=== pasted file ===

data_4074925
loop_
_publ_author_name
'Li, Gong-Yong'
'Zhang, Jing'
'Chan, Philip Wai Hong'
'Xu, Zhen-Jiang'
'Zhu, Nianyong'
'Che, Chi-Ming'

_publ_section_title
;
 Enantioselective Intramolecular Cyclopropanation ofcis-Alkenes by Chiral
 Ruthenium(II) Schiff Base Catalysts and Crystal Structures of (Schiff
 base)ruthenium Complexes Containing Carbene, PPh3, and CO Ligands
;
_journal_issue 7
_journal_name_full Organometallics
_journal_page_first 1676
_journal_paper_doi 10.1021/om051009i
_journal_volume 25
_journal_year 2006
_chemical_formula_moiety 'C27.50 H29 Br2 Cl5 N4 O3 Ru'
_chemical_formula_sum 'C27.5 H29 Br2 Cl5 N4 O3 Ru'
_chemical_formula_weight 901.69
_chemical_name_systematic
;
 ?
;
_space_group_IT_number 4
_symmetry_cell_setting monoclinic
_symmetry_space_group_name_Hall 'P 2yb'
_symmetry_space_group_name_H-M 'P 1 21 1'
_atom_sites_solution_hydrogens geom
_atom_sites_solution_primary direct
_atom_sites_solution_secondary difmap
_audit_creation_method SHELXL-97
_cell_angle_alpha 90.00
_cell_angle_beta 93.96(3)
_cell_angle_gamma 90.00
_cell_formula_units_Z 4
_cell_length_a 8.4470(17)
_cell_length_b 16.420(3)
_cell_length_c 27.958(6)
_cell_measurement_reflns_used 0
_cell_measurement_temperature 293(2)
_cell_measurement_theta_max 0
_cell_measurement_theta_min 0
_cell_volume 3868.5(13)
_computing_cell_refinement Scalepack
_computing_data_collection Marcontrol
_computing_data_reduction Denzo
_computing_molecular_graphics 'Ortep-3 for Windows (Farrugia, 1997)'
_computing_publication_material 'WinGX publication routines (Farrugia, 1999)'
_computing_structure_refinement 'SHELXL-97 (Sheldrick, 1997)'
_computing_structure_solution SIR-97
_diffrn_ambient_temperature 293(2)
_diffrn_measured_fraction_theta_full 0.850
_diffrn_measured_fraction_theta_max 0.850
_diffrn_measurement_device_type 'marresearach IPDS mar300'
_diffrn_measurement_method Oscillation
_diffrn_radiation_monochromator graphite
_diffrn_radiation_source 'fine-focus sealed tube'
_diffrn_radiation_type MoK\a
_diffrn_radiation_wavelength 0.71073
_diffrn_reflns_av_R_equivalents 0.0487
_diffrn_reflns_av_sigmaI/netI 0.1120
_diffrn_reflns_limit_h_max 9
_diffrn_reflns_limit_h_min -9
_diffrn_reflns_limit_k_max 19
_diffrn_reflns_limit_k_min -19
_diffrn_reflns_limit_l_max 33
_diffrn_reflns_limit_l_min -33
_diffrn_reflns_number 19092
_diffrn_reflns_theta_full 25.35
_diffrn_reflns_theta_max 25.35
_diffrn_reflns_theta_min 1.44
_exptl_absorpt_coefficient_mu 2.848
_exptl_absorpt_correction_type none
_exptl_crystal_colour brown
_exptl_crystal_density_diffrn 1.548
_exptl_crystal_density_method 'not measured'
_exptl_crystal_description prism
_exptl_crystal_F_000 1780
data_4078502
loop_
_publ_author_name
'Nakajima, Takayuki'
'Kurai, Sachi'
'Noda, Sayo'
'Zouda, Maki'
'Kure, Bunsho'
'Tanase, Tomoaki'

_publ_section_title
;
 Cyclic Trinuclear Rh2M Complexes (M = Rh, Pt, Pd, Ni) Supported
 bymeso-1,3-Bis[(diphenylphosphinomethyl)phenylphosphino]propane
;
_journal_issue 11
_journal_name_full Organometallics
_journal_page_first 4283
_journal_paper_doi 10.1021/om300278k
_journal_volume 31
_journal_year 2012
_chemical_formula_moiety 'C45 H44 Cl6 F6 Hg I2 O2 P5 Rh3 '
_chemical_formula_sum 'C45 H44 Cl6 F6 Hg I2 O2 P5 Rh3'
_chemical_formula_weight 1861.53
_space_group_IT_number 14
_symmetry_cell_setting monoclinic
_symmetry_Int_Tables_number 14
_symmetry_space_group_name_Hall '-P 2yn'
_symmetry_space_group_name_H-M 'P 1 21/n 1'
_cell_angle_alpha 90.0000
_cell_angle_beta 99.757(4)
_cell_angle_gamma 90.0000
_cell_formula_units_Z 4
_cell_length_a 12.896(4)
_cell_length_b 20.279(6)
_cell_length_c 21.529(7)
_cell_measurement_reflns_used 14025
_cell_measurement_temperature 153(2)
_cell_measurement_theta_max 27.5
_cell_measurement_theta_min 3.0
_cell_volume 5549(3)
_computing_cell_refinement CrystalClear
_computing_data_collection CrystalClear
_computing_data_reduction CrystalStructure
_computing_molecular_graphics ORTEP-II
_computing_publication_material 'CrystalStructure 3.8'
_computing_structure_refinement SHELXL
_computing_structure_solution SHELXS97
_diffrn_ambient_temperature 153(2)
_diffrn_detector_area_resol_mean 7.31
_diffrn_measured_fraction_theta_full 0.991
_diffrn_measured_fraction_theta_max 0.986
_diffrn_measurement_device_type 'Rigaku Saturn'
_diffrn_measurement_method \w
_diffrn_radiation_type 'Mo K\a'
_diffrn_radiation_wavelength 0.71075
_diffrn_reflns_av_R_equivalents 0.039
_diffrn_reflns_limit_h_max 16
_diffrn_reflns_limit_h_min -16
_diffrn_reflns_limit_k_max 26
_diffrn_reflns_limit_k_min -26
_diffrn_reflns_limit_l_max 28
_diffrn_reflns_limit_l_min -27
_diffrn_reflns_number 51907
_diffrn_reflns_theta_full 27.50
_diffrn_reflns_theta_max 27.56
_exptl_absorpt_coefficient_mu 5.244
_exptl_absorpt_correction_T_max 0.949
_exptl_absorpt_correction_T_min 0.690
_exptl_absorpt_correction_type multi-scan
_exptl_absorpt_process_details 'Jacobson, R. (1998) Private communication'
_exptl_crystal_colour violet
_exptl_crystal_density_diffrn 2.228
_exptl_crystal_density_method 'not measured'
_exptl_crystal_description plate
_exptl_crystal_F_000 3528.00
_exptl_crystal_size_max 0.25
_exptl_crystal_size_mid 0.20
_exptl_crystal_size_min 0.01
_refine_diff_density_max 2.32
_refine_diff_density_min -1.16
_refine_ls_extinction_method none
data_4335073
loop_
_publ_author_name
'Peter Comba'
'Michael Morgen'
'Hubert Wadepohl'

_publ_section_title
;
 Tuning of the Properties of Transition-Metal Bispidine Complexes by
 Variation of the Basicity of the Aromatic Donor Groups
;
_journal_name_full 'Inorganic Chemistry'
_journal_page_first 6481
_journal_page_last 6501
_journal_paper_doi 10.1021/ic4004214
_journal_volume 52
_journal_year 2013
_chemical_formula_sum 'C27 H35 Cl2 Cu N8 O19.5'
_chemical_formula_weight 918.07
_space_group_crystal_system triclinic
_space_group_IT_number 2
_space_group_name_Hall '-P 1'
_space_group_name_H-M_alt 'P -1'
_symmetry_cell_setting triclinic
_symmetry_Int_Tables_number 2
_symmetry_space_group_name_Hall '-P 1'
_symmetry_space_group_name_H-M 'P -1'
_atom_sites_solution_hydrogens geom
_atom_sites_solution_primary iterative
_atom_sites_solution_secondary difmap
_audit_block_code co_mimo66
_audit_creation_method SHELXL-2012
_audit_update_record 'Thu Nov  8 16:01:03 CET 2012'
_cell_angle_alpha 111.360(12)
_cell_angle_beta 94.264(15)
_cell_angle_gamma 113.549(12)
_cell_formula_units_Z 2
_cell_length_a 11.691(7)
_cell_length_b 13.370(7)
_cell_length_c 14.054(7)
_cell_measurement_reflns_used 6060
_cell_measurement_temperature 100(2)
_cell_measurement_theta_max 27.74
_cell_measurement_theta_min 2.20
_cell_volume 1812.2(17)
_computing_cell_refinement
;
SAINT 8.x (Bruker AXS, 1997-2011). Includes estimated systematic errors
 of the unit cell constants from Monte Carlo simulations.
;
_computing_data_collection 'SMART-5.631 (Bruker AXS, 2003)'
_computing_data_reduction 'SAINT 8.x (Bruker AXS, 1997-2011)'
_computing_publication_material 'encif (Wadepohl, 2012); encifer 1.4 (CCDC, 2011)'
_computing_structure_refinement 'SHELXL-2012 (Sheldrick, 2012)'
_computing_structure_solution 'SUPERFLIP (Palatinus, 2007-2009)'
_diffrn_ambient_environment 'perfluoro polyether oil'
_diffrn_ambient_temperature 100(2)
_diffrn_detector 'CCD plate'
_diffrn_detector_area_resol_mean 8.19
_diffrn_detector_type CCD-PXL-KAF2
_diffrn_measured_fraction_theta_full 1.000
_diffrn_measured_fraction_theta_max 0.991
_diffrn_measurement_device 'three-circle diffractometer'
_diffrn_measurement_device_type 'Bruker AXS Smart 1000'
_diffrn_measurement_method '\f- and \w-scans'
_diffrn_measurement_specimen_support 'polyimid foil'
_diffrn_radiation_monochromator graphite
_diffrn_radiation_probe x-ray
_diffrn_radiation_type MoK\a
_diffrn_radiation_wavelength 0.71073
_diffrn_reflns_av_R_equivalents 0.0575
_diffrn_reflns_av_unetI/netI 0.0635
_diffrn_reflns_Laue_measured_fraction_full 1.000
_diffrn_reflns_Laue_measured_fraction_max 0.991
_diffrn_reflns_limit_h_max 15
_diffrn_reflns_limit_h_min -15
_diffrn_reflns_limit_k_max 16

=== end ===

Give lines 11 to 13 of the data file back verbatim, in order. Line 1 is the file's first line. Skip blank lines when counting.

;
 Enantioselective Intramolecular Cyclopropanation ofcis-Alkenes by Chiral
 Ruthenium(II) Schiff Base Catalysts and Crystal Structures of (Schiff